From my last post, y'all know we've been snowed in for the last bit of time. Oh, the 4 wheel drive trucks can get out, and the snow plow has been through, but my brother's van only has wet pavement tires and they don't handle snow at all, let alone snow on top of ice. So here we be. Yes, cabin fever has set in amongst most of us, potentially making us irritable and nasty, but so far we've avoided that.
So I've been in the kitchen cooking and baking. I had a bunch of onions that were just beginning to get soft and then sprout. I needed to find something to do with 'em. I turned to my trusty pile of cookbooks (I love reading cookbooks in the wintertime), and found a recipe for slow-cooker carmelized onions. Hot damn! Just the thing for these onions. And it could not be more simple: cut up a bunch of onions (I did about 8 or 10 of them), toss them in the crockpot, toss in 1/4 pound of butter (that's a stick of butter to you), and let them cook on low for 12-14 hours until they turn a rich, deep brown. Use them to make a carmelized onion soup, use as flavorings for stews and soups, use the butter juice in them in rice, use them however you want. They're great! I used to make carmelized onions on the stovetop, but believe me, the crockpot method is superior as you don't have to worry about them at all, they won't burn or scortch.
Then Michael got on to batter breads, lord knows why. He found a recipe for Oatmeal Batter Bread and I made it. Man, this is a tasty bread! Very healthy for you too iffen you don't pig out on it. Michael found the recipe online, so I'll pass it on to you thataway. If you are like me, and while a good cook, immensely capable of screwing up yeast breads, try batter breads. You don't have to knead them, but you are using yeast--at least it is sort of an introduction to baking with yeast. And do make this recipe--it makes a delightful flavorful loaf of bread. For fun, I'll also be trying this recipe, English Muffin Bread. I love English muffins but have never made them.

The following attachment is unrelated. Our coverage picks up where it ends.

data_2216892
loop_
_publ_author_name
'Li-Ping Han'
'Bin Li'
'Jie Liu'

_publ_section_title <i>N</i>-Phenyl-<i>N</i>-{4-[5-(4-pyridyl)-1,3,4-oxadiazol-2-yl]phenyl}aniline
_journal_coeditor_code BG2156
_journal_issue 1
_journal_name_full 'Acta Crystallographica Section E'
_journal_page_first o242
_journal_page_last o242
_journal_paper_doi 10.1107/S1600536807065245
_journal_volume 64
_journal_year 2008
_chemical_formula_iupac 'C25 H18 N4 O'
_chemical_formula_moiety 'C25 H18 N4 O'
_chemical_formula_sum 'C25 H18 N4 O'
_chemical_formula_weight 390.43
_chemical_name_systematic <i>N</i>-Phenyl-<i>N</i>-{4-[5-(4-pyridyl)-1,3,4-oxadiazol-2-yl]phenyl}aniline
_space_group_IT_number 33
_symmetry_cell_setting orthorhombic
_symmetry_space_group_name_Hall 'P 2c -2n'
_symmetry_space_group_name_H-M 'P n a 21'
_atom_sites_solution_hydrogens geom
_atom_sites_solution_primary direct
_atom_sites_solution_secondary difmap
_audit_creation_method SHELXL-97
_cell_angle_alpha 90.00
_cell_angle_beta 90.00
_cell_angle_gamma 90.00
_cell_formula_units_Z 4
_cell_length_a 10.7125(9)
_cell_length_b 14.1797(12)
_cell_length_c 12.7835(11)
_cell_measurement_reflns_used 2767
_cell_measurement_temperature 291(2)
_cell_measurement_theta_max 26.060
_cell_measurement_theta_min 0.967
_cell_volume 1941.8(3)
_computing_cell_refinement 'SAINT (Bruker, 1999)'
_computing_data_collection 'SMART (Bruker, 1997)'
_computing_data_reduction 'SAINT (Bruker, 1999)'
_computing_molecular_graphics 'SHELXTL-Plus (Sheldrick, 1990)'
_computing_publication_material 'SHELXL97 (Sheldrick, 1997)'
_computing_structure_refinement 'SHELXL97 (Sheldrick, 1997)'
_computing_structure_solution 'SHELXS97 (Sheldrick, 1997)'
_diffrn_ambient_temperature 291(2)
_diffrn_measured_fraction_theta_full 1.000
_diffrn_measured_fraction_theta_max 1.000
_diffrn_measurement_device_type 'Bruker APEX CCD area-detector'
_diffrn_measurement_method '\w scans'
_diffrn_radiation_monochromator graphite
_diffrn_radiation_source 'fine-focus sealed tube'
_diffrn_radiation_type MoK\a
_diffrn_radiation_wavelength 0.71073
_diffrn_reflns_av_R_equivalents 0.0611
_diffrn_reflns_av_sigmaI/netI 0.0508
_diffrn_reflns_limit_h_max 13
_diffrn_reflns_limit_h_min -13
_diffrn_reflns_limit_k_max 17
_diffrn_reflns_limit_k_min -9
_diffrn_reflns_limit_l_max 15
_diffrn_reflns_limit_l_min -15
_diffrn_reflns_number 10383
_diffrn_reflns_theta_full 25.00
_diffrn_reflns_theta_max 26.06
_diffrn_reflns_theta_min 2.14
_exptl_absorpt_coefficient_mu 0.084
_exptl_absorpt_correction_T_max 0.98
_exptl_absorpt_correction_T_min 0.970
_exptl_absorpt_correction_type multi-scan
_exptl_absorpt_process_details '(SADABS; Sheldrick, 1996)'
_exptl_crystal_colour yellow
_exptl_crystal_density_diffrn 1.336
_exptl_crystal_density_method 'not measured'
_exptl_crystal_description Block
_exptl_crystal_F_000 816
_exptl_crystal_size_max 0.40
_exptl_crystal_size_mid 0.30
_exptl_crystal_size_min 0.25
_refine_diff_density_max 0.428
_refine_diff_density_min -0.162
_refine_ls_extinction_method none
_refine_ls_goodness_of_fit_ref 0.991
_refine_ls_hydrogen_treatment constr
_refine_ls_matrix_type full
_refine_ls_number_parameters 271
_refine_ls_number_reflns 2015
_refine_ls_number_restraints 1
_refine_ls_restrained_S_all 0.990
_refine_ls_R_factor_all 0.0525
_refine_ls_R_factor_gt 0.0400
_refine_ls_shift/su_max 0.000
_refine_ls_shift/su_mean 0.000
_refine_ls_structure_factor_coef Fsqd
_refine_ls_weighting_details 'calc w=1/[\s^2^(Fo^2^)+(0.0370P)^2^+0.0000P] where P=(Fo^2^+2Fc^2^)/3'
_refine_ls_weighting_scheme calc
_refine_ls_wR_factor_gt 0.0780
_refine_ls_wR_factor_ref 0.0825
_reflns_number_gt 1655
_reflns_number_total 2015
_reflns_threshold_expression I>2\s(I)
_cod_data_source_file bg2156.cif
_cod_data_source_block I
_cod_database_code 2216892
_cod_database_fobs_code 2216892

Then, because I was reading a novel about a Chilean woman in San Francisco during the gold rush who made money by selling her empanadas to hungry miners (Daughter of Fortune by Isabel Allende), I decided to make empanadas using a recipe I found in Craig Claiborne's New York Times Cookbook. While the filling was delicious, the dough was tough and hard--entirely my fault as I'm the world's worst dough-maker. I have never made a good dough, ever. But a snowed-in February means I've got the time to at least learn more about making dough, even though the husband and brother might have to suffer through it. :) Anyway, I won't share that recipe with you, there's other ones available on the web here. Claiborne's recipe called for 3 TBS of raisins in the filling, which, along with the garlic, onions, tomato, ground beef, black olives and spices, made such a savory filling. YUM.
I wanted to make something with some of the fruits I dried this summer: peaches, nectarines, apples, apricot-plums, raisins, blueberries. Good grief, just typing in those lovely fruit words made my mouth water. In my How to Dry Foods book I found a recipe for German Pancake which sounded like just the thing for a light lunch. It turned out to be delicious and wasn't overly sweet until we put some blueberry syrup on it. :) Here's the recipe:
1/2 to 3/4 cup chopped dried apples, apricots, cherries, dates, figs, pears, raisins or dried currants
6 TBS butter
1 cup milk
1/4 tsp salt
1 tsp sugar
1/2 tsp vanilla extract
1 cup flour
Lemon juice and powdered sugar or berry jam or jelly, if desired
Pour boiling water over dried fruit to cover. Let stand to soften 5 - 15 minutes; drain. (DON'T throw away this water--it makes a wonderful fruit tea!) Preheat oven to 400 degrees. In preheating oven, melt butter in a 13" by 9" baking pan, checking frequently to avoid scorching. (Or melt butter in the microwave, high for one minute.) In blender, combine eggs, milk, sugar and vanilla. Blend lightly to mix. Add flour. Stir in softened dried fruit. Pour into baking pan on top of the melted butter. Bake 20 to 25 minutes until puffy and golden brown. Sprinkle with the lemon juice and powdered sugar or serve with jam or jelly.
This was a delectable treat, heavenly with the blueberry syrup. We each had a piece or so and Michael had more of it for dessert after dinner.
Besides these treats, for dinners we've had barbequed ribs, venison stew with carmelized onions over brown rice, and parmesean chicken. We ain't all about beans and polenta, though that's one of my favorite meals.
Today it'll be back to some soup or another. I love soup and could basically live on the stuff. I don't know what soup I'll make yet--but something bean and bacony would be delicous. Cooking is fun, messin' in the kitchen is fun. Most of the times, things turn out not only edible but healthy and delicious, but there have been times when I've had to compost the results. Par for the course, since we don't learn without making mistakes.